Synodontis Lucipinnis (Dwarf Petricola) - catfish that disappear, never see until night time. Cheap, though, and they do their job of mixing up the bottom of the tank so the fish **** gets tossed up into the filters.

Synodontis Nigriventis - I don't even know if these are still in the tank, I never see them. They might have been beamed out.

Albino longfin bushynose pleco - Great at what he does, but I think mine is blind. Plenty of algae for him to eat and he is locked onto the silk plant for hours at a time.

Regular bushynose pleco - Much better than the albino, cleans everything and seems to have an endless hunger for algae.
 

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Discussion Starter · #7 ·
I want rocks like that. where do u get them and how did u clean them
 

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beautiful fish. i really like the mostly rocks, minimal plants look. im thinking about trying it with my new 75. im gonna add large driftwood too. very nice job.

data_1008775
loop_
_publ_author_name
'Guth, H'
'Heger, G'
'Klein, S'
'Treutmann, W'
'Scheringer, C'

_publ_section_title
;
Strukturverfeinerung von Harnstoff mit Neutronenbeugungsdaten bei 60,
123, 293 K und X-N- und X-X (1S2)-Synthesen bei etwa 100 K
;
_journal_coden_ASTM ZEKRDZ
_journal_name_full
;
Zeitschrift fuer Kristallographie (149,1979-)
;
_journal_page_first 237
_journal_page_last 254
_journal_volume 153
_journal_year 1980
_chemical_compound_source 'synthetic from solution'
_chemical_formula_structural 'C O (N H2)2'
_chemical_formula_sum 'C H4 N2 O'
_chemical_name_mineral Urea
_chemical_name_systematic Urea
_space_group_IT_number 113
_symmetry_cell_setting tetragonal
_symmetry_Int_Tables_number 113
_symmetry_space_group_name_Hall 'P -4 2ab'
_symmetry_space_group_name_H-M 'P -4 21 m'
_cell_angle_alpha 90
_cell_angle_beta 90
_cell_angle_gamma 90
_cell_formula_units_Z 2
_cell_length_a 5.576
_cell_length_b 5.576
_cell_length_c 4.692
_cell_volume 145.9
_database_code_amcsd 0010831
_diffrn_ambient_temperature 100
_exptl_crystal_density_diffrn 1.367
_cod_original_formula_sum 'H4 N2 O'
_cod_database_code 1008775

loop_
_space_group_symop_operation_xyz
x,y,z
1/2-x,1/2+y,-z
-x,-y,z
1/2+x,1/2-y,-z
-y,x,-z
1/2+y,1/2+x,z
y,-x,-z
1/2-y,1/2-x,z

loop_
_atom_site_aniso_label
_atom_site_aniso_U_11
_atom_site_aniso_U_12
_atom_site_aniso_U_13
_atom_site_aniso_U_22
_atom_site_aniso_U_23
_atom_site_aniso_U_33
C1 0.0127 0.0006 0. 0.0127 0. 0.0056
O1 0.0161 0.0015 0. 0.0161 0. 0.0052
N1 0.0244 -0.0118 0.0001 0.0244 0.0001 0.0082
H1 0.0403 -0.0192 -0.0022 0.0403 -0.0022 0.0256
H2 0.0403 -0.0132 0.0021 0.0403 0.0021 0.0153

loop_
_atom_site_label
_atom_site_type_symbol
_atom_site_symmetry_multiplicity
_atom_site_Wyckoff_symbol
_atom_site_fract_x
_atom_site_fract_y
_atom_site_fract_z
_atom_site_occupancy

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convictkid said:
I want rocks like that. where do u get them and how did u clean them
They are river rocks and can be found at any landscape supply place or rockery. I bought 200 lbs of them for $25. Cleaned them in the bathtub with bleach and soaked them, then I rinsed them 4-5 times with the showerhead.
 

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Discussion Starter · #10 ·
You can use bleach on things that go into a fish tank?????
 

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You can use bleach on things that go into a fish tank?????
Only if you rinse very, very well and it is advised to rinse with/soak in declorinated water.
Let them dry (some dry them in the sun) and the "beach smell" is gone, then ok.

Most folks just pour very hot water over the rocks and scrub. Then pour very hot water over them again. (scrub and rinse again, if you feel like it)
:thumb:
 

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also, don't do daily water changes. best bet is to do a weekly 25-40% water change, maybe even once every 10 days or so, pending on your stock.